When you play a game that requires more FPS (frames per second) than what your monitor is designed to support, visual tears like a cut in half between two frames appear on the screen.
VSync works on eliminating these tears by capping the FPS at a certain number that matches your monitor’s capabilities. Whether to turn on or off depends on whether the game you’re playing has a higher FPS than your monitor’s refresh rate. But, it’s still a little more complicated than that, so allow us to explain.
FPS, Refresh Rate, and Tears
VSync exists because a lot of games now work with high FPS reaching up to 240 FPS. Not all monitors are compatible with high FPS games, though. Monitors are designed with a specific refresh rate, which is the frequency a monitor can display. This frequency is measured in Hertz (Hz); you can think of it as cycles. The ratio between refresh rate and FPS is 1:1, so for the best gaming experience, each frame should take one cycle to show on the screen.
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Let’s say you have a 60 Hz monitor, and you’re playing a game at 60 FPS, then both the GPU and the monitor will be in perfect sync. The GPU processes 60 frames each second, and the monitor displays a frame per cycle without any problems. You can imagine the GPU painting frames and showing them on the screen, and frames typically form on the screen from top to bottom at an unnoticeable speed.
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Problems arise when the game is at 100 FPS, for example, on the same 60 Hz monitor. The GPU here will process 100 frames each second, but the monitor will only be able to show 60. The GPU then starts pushing frames onto the screen that is trying to keep up with the GPU, resulting in two frames smashing together to appear almost at the same time, consequently splitting the image in two.
This is called tearing, and it looks like the upper part of one image is connected to the bottom half of another image. These tears land a direct hit on the gaming experience since they can be easily noticed and cause distractions.
What VSync Does
VSync solves the tearing problem by putting a cap on FPS so that it doesn’t exceed the monitor’s refresh rate. So in the above example, a game running at 100 FPS will be capped at 60 FPS to match the monitor’s 60 Hz refresh rate, thus, preventing tears. VSync does that by freezing the game engine and making processed frames wait until the monitor is ready to take another frame.
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Easy, right? Well, not exactly. See, capping the FPS comes at the cost of input lag. If frames are waiting to be displayed, mouse clicks and key-presses will wait with them, which causes a delay. This delay has a significant impact on games that rely on responsiveness and quick reflexes.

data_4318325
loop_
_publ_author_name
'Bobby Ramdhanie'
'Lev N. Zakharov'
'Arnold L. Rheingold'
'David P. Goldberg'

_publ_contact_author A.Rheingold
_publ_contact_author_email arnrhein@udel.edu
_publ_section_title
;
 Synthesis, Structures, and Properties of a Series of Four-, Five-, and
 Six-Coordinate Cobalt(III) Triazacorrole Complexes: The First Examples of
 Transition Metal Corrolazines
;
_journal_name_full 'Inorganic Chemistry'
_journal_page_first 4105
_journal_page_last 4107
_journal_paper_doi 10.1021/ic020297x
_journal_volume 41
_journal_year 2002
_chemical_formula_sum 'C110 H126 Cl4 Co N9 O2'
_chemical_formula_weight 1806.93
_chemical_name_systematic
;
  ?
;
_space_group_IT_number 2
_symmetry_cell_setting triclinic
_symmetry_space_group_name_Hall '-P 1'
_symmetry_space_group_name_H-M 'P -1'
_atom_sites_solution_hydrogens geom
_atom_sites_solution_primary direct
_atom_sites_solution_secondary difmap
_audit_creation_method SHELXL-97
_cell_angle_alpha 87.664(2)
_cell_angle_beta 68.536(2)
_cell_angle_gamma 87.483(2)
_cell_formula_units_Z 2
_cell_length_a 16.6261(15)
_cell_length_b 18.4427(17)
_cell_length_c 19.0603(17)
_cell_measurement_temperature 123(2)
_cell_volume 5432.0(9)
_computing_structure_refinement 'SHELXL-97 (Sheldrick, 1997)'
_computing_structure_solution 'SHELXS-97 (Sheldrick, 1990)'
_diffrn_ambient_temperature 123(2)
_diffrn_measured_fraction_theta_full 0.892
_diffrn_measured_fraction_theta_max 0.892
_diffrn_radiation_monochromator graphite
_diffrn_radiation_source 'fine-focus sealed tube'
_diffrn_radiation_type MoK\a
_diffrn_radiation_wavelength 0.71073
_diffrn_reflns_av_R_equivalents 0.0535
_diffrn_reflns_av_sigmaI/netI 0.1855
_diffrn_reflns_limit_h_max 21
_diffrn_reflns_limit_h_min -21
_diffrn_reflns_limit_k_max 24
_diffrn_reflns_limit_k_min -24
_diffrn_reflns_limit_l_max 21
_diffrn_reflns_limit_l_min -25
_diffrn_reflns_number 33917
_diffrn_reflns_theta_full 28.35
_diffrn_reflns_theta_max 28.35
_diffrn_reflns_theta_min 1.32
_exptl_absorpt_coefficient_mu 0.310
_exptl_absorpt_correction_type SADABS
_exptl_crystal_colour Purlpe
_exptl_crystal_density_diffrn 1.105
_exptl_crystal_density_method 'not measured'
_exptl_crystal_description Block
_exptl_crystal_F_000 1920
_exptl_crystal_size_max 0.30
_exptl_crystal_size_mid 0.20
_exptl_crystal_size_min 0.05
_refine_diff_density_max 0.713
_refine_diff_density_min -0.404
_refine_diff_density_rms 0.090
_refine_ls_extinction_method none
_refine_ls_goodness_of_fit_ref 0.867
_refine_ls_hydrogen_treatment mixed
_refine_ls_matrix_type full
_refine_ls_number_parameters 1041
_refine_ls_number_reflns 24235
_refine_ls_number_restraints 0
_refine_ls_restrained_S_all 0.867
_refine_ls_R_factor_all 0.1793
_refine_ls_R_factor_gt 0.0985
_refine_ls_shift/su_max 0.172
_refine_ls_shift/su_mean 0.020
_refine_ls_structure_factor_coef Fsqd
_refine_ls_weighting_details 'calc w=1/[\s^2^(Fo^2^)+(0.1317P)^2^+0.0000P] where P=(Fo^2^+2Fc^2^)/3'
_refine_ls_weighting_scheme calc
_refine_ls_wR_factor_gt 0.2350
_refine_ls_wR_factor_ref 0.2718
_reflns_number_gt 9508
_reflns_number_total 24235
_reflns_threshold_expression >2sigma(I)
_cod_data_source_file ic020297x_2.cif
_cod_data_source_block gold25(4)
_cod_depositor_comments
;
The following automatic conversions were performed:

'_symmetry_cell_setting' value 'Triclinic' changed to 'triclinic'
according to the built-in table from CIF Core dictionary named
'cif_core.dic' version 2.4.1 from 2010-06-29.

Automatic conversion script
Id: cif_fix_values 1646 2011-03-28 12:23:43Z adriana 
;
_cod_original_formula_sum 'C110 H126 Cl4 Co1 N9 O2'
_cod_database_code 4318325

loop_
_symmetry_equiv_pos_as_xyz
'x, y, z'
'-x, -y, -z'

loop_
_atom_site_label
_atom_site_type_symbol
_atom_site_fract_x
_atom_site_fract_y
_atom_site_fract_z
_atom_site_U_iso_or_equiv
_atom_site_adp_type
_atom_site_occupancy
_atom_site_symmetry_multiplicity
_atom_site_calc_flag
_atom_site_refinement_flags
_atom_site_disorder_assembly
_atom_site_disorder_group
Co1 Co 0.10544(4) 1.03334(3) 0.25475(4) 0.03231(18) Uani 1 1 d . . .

A lag can also happen if a frame takes too long to be processed or buffered. Most PCs have what is called double buffering, which essentially means when one buffer (frame) is being displayed on the screen (front buffer), another one (back buffer) is getting processed by the GPU.
If the back buffer takes too long as a result of the drop in FPS, the front buffer gets displayed twice, and the back buffer will have to wait for another refresh cycle to be displayed. This will make the game appear to pause a little.
A solution to that is triple buffering, which makes the GPU start processing the third frame or buffer while the second buffer is waiting for another refresh cycle. This reduces lag considerably, but your device has to be compatible with triple buffering in the first place.
Another thing to consider is that if frame drops happen at a graphically rich moment in the game, VSync will work harder to raise the frame rate again, which can actually cause FPS to drop even more before the GPU is able to fix it.
Alternatives to VSync
GPU companies have been coming up with innovative ways to counter tearing without the compromises of VSync. Here are a few examples:
Adaptive VSync is a smart way to deal with frame drops caused by VSync. What it does is that it detects when FPS is lower than the monitor’s refresh rate, and then it turns off VSync. Once FPS starts increasing above the monitor’s threshold, it reactivates VSync. This helps at visually intense climaxes to reduce frame drops and eliminate lags for smoother gameplay.
GSync is Nvidia’s solution to all of the problems mentioned above. What it does is that it adapts the screen’s refresh rate to the highest rate the GPU can handle. This allows for a much smoother gaming experience without tears, lag, or frame drops. The only issue that you will need to get a monitor that has GSync technology.
AMD Freesync works similarly to Gsync. It provides dynamic refresh rates to match that produced for the game. So instead of the fixed frequency, a monitor comes with Freesync to change the frequency according to what FPS is produced at a given moment.
There are no absolutes here, turning Vsync on or off depends on whether you’re playing a game that doesn’t have an FPS that exceeds your monitor’s refresh rate.
If the game’s FPS is higher than the refresh rate, then VSync, or one of its alternatives, will definitely help. The drawbacks of VSync shouldn’t be ignored, of course, when you’re deciding on using it or one of its alternatives.
Frame drops, lag, and latency are key disadvantages to conventional VSync. Just make sure that your setup is compatible with the type of VSync you’re going for first.